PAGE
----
Specifically, we are seeing an explosion of client demand for automation within the legal service – the use of software to automate legal operational processes that were previously carried out by people. With the arrival of easy-to-deploy software tools and the adoption of process engineering skills, managed legal service providers are now under increasing pressure to automate all the activities within the processes they touch that are standard, do not involve variable human judgment and which are digital (or capable of being rendered digital in format).
But here comes the paradox: clients never actually ask for “machine-like performance” or “automated performance”, even if that is increasingly what the managed legal service is expected to offer. Clients still want high-quality individuals providing support that is tailored to the client’s operational and cultural requirements. The service still has to feel personal and relationship-driven. You might say that’s a bit unreasonable – like buying a refrigerator and expecting it to rotate the cheese selection automatically according to your mood. Someone please build that, by the way. #cheeseinnovators.
Anyway, unreasonable does not mean impossible. The service has to be capable of giving clients what they want: solutions that are mechanized, but relationship-based. Successful managed legal services achieve that balance through the hard work and skills of the service management team, who provide 3-point operational coverage:
- tracking, interrogating and responding to the data that feed the service level and performance metrics, against which the service is judged;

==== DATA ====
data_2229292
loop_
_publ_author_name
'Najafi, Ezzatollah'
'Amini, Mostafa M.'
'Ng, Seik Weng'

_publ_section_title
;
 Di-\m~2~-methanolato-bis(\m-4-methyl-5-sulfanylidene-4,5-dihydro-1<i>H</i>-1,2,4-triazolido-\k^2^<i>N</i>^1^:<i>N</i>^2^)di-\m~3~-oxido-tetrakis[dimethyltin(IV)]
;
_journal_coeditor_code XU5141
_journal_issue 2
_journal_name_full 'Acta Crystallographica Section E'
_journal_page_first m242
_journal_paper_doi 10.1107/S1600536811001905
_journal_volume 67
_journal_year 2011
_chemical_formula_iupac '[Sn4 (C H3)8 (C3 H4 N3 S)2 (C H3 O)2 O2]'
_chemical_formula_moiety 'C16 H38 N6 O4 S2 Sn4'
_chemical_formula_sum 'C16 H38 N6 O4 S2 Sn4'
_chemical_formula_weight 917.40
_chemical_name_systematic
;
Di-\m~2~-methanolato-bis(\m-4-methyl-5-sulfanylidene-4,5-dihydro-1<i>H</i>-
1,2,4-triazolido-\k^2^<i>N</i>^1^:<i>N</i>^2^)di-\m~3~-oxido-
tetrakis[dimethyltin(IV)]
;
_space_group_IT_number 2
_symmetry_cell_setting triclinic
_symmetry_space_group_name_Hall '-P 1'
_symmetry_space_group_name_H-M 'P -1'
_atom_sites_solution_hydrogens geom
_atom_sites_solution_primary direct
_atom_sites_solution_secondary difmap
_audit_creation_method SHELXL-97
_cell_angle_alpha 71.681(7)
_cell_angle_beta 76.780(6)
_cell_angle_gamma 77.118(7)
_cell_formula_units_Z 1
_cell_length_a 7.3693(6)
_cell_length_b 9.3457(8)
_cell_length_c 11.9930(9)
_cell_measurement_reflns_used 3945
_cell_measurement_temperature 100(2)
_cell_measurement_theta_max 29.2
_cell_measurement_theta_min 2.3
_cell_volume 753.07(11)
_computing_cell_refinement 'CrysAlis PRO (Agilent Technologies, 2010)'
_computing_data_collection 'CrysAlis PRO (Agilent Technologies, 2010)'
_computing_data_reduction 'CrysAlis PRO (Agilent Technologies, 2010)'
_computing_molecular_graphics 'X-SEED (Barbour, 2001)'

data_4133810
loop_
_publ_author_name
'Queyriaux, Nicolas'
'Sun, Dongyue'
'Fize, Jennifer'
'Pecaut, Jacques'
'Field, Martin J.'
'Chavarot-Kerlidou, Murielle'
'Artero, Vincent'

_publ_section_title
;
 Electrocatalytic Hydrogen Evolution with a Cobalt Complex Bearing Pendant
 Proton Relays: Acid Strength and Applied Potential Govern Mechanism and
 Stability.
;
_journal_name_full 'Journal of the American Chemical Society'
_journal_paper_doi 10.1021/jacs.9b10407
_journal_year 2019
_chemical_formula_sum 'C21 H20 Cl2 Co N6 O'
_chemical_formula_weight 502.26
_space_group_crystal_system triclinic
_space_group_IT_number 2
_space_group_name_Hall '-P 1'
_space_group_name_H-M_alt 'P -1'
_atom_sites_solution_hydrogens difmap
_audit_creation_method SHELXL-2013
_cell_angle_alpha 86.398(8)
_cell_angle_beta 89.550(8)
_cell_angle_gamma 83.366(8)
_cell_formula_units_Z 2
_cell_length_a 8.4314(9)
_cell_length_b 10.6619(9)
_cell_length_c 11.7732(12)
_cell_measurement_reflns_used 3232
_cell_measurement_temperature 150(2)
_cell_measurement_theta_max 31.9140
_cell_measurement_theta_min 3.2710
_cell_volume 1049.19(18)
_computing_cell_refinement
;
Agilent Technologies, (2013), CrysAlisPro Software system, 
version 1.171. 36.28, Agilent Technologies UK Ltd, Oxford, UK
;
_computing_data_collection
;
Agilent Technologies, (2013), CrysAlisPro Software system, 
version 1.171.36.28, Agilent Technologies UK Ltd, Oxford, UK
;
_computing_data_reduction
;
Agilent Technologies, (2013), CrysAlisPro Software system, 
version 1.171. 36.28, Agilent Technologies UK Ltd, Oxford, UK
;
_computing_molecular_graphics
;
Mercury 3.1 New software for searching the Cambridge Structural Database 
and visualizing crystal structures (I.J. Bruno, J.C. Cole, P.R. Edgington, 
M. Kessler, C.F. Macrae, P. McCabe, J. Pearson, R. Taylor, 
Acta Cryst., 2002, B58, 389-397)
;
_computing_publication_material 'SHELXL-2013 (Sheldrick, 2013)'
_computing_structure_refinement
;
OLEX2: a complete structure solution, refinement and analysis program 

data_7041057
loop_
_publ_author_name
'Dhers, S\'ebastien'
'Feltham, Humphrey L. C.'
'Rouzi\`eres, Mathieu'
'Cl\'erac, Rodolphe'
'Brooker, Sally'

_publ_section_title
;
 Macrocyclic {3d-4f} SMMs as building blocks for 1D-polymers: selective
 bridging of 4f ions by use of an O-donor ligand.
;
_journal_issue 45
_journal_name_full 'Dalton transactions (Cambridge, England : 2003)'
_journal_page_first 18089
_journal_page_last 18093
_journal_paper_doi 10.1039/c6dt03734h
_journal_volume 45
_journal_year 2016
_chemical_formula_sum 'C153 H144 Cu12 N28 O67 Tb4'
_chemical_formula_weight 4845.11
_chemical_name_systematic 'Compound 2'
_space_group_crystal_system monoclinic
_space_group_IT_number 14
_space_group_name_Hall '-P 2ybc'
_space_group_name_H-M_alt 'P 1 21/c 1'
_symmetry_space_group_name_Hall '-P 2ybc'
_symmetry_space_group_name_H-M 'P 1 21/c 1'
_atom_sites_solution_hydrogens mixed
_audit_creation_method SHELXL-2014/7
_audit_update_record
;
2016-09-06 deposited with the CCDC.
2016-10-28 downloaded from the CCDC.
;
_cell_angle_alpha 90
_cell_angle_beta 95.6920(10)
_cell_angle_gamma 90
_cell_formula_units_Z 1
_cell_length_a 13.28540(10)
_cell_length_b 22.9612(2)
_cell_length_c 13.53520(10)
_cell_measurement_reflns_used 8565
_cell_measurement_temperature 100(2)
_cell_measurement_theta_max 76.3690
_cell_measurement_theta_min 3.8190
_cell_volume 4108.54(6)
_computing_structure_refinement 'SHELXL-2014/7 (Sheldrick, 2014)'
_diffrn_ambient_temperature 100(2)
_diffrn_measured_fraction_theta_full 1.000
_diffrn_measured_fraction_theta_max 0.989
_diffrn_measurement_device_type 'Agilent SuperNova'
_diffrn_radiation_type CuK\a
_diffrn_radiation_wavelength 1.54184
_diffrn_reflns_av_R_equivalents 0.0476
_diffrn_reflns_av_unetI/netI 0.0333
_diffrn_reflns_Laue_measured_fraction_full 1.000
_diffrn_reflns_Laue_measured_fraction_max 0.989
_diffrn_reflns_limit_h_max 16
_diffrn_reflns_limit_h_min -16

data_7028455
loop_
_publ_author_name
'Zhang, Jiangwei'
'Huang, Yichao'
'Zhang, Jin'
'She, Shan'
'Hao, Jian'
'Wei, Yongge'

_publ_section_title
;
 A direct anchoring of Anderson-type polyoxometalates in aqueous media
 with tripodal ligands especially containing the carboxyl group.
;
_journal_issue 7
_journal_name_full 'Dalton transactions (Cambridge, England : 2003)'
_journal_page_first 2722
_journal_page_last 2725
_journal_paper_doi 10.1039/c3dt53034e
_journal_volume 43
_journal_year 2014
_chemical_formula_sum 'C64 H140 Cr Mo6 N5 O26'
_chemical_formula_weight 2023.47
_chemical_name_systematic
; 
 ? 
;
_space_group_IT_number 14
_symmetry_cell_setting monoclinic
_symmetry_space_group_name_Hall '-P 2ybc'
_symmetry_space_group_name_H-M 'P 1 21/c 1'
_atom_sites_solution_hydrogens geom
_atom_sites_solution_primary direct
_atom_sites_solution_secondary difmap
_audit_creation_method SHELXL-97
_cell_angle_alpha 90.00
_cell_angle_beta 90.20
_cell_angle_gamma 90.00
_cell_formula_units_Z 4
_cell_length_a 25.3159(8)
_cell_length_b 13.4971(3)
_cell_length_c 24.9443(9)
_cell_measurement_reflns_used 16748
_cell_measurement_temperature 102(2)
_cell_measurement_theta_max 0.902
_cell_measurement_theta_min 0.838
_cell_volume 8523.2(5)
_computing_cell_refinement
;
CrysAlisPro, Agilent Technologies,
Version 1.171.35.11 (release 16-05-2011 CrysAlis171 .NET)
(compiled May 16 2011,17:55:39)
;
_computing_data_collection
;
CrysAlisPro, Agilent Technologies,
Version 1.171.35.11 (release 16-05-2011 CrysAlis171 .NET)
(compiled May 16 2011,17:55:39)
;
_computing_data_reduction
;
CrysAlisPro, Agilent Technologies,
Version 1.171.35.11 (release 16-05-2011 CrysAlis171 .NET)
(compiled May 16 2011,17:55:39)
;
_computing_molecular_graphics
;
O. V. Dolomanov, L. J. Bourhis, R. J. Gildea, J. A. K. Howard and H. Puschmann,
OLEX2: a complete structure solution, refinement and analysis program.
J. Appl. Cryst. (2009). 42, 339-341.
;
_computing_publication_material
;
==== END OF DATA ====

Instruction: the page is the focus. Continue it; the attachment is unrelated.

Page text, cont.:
- coaching the delivery team in client processes, risk tolerances and cultural approach;
- engaging with the client as a partner to understand the operational priorities and business outcomes that are really driving the whole program.
This is where a managed legal service can offer some distinct advantages over a classically constructed in-house legal function. On the metrics side, taking on the burden of data entry and reporting tool management has never been considered a core activity for in-house lawyers. At best, such work is a necessary evil, but it is certainly a distraction from the main task of providing skilled, commercially-focused guidance on legal risk to the business client. By contrast, the service provider is paid to provide specific services that are measured by – and include – SLA reporting. So, to put it bluntly, it is sometimes easier for a service provider’s team manager to get traction with their delivery team when it comes to reporting activity, than it is for an in-house team lead to do the same with their colleagues.
The advantages really boil down to two things: bandwidth and focus. The service provider deploys extra resource, which can help with legal department bandwidth constraints. But just as importantly, the provider is focused on achieving targeted results which are the primary reason for their engagement, lending their activities a degree of concentration that might be more difficult for a busy in-house department juggling a much broader remit.